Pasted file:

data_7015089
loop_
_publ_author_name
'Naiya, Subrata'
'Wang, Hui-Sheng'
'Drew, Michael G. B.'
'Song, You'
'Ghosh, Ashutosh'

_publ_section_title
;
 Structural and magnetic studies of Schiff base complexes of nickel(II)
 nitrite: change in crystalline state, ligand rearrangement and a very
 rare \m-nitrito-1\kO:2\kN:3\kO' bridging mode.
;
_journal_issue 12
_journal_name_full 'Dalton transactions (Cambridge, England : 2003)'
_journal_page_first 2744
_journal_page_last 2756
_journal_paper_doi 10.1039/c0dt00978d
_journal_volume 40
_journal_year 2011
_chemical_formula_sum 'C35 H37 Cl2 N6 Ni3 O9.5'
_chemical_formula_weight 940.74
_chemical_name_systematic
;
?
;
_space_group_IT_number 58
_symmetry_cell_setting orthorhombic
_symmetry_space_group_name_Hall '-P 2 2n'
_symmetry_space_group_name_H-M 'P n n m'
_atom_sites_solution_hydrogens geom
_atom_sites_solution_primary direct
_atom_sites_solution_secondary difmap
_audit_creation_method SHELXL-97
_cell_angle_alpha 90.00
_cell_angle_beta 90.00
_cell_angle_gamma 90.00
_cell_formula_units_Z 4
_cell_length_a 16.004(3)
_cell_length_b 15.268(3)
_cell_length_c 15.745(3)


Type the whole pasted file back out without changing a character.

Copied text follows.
data_7015089
loop_
_publ_author_name
'Naiya, Subrata'
'Wang, Hui-Sheng'
'Drew, Michael G. B.'
'Song, You'
'Ghosh, Ashutosh'

_publ_section_title
;
 Structural and magnetic studies of Schiff base complexes of nickel(II)
 nitrite: change in crystalline state, ligand rearrangement and a very
 rare \m-nitrito-1\kO:2\kN:3\kO' bridging mode.
;
_journal_issue 12
_journal_name_full 'Dalton transactions (Cambridge, England : 2003)'
_journal_page_first 2744
_journal_page_last 2756
_journal_paper_doi 10.1039/c0dt00978d
_journal_volume 40
_journal_year 2011
_chemical_formula_sum 'C35 H37 Cl2 N6 Ni3 O9.5'
_chemical_formula_weight 940.74
_chemical_name_systematic
;
?
;
_space_group_IT_number 58
_symmetry_cell_setting orthorhombic
_symmetry_space_group_name_Hall '-P 2 2n'
_symmetry_space_group_name_H-M 'P n n m'
_atom_sites_solution_hydrogens geom
_atom_sites_solution_primary direct
_atom_sites_solution_secondary difmap
_audit_creation_method SHELXL-97
_cell_angle_alpha 90.00
_cell_angle_beta 90.00
_cell_angle_gamma 90.00
_cell_formula_units_Z 4
_cell_length_a 16.004(3)
_cell_length_b 15.268(3)
_cell_length_c 15.745(3)